The technicalities of mixing are fundamental aspects of how music works that anybody working with music should be aware of.

  7. #7
    Filterkat
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    Quote Originally Posted by phaserjunkie View Post
    Beatmatching was an example, when I was writing the original post, I couldn't think of anything else at the time. However, what I was trying to say is that mixing has become so uniform these days. So besides when the next song comes into play, where does the uniqueness come into play (besides the timing)?
    id have to agree with this, hence why im usually very dissapointed when i go out clubbing. Quite an alarming amount of DJ's in the clubs have no concept of track selection, building a set, mixing in key and all the stuff which i personally find very important... which pisses me off quite frankly... ive even been to a club night where the DJ had absolutely no concept of timing, as in like bars/beats and all that... sure, he could match the kicks together... but he probably didnt have a clue what a "bar" was... well... he probably knew about the bar downstairs serving vodka redbulls but thats about it...

    Ive been to a club night and the whole night they played nothing but bangers... i mean, sure... every set needs its bangers, but theyre meant to be the peak/highlight of the set... when you play nothing but bangers all night, they loose their effect...

    its like if you went to an expensive restaurant and ate a good meal, you would be impressed... but if you went and ate there every day for breakfast, lunch and dinner, it would lose its effect.

    When im playing in a club, i try and keep things interesting by doing live remixes/bootlegs of songs, and using interesting effect chains, looping and yeah... all that "controllerism" shit you cant traditionaly do on a set of normal CDJ's and a mixer...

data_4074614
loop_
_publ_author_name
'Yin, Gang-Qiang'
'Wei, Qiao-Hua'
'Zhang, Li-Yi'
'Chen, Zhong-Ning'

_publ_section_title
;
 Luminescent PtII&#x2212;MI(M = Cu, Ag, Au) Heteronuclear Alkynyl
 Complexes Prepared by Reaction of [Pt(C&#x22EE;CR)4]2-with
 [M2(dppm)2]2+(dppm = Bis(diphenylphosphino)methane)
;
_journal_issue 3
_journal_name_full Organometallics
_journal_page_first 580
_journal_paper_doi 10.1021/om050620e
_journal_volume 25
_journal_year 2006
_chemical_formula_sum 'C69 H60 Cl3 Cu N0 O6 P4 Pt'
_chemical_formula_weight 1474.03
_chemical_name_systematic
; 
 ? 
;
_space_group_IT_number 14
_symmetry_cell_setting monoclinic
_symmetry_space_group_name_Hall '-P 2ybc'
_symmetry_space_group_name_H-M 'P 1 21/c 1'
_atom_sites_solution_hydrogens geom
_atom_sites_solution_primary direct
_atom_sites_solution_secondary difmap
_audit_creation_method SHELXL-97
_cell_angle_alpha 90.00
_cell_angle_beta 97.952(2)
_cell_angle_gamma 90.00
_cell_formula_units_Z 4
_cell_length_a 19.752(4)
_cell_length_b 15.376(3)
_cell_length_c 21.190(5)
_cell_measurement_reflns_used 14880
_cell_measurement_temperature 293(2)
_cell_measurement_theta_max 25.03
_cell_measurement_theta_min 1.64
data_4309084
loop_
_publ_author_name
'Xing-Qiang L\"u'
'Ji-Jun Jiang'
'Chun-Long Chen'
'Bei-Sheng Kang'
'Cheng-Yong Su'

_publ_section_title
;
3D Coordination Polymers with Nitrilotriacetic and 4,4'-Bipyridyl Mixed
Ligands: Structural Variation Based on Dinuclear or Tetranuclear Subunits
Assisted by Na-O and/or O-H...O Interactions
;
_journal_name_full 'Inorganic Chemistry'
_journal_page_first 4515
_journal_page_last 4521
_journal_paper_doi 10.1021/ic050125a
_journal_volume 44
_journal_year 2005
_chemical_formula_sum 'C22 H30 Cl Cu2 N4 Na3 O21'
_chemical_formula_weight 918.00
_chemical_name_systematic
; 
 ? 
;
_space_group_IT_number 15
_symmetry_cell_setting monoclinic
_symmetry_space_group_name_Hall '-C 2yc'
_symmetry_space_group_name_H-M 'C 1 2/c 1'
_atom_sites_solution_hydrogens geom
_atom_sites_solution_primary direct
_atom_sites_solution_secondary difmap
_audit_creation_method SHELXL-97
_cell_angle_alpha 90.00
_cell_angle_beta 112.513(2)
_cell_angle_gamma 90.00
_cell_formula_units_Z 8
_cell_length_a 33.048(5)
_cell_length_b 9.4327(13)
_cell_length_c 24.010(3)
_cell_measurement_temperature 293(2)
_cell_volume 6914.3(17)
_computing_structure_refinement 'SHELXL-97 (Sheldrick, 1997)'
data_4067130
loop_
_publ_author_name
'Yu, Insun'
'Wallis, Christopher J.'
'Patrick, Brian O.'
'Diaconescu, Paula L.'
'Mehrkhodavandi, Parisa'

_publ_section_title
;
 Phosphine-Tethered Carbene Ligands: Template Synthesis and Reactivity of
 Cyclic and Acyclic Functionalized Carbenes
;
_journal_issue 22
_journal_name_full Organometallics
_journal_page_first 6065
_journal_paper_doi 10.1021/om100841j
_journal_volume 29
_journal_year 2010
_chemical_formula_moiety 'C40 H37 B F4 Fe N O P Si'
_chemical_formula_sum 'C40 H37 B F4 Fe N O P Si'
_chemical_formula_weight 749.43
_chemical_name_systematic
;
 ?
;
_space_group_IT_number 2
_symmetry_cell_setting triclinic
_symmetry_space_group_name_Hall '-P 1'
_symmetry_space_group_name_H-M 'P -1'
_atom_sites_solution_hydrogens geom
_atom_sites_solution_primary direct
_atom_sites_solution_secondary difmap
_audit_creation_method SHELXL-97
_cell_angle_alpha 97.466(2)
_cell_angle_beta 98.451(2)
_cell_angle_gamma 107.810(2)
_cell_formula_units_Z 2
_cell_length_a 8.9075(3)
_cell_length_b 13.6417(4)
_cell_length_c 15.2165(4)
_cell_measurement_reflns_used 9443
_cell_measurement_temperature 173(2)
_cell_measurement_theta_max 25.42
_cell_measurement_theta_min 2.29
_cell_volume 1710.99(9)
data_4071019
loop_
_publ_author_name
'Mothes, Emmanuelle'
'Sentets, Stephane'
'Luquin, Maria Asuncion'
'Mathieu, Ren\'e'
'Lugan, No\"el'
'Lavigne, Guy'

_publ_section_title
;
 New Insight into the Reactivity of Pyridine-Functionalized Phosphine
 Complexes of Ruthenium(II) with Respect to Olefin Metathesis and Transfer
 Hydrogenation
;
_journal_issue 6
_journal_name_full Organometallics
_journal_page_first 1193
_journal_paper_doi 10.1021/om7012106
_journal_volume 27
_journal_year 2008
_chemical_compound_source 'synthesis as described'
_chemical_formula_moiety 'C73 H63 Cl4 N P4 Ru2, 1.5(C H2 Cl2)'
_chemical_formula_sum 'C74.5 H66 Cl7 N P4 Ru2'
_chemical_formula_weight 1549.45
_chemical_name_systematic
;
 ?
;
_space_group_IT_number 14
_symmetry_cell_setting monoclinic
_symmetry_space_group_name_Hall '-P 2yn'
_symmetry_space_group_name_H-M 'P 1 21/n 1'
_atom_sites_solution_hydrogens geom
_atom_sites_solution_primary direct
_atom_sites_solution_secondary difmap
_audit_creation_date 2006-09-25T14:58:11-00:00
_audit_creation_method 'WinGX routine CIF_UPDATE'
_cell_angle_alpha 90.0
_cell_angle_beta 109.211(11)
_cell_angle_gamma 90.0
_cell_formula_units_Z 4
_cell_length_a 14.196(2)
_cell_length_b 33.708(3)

i kind of see Deadmau5's point though, about the typical "cue,play,pitch" DJ's... especially the ones who dont put any efforts into their sets... i mean, you can tell when a DJ has spent hours before his set preparing his songs and mixes, compared to one that just rocks up at the club with his USB stick, and goes... hmmm... i wonder what im going to play now...
    Fucking pisses me off and makes me wonder, how do these guys get booked for these gigs, in these big venues?

    anyway...

    /End Rant

  8. #8
    Tech Mentor PartyMcFly's Avatar
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    Making the party a lot of fun with music, making the environment conducive to drinking, dancing, celebrating, and phone number exchanging is really all there is to DJing.

    From there you can go into specifics like beatmatching and blending. Then onto more interesting things if you fancy.

    This guy clearly has it in his head that DJs see themselves as a sort of performing artist. For the most part, they're not, and let's kid neither him nor ourselves. There are exceptions out there, the Ean Goldens and the AMs and so on, of course.

    The dude is a producer/performer who relies on expensive technology and the drugs you're taking to keep your attention at a live performance.

    He isn't a party DJ and doesn't really pay any bother to the fact that they have a place in the world, so his comments are completely irrelevant. I'm not offended but I'm putting this guy on mute in the future for his idea that he's made DJs obsolete in this world.

  9. #9
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    it just shows that deadmau5 knows f$%k all about club culture.he's a computer geek at heart not a musician in my opinion.

  10. #10
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    well his live shows are known as some of the most boring so it's no surprize he doesn't get djing.

    with that said his reservations do have a certain amount of merrit... most djs don't really push themselves to be better than average which isn't impressive at all. zero structure to their mixes, homogenous single genre track selection, caning flavour of the month tunes, simple factory mixing techniques, no originality or personal style whatsoever...

    but clearly he's missed the plot if he thinks he can shoot down guys like Z-Trip, Coldcut, Q-Bert etc. etc.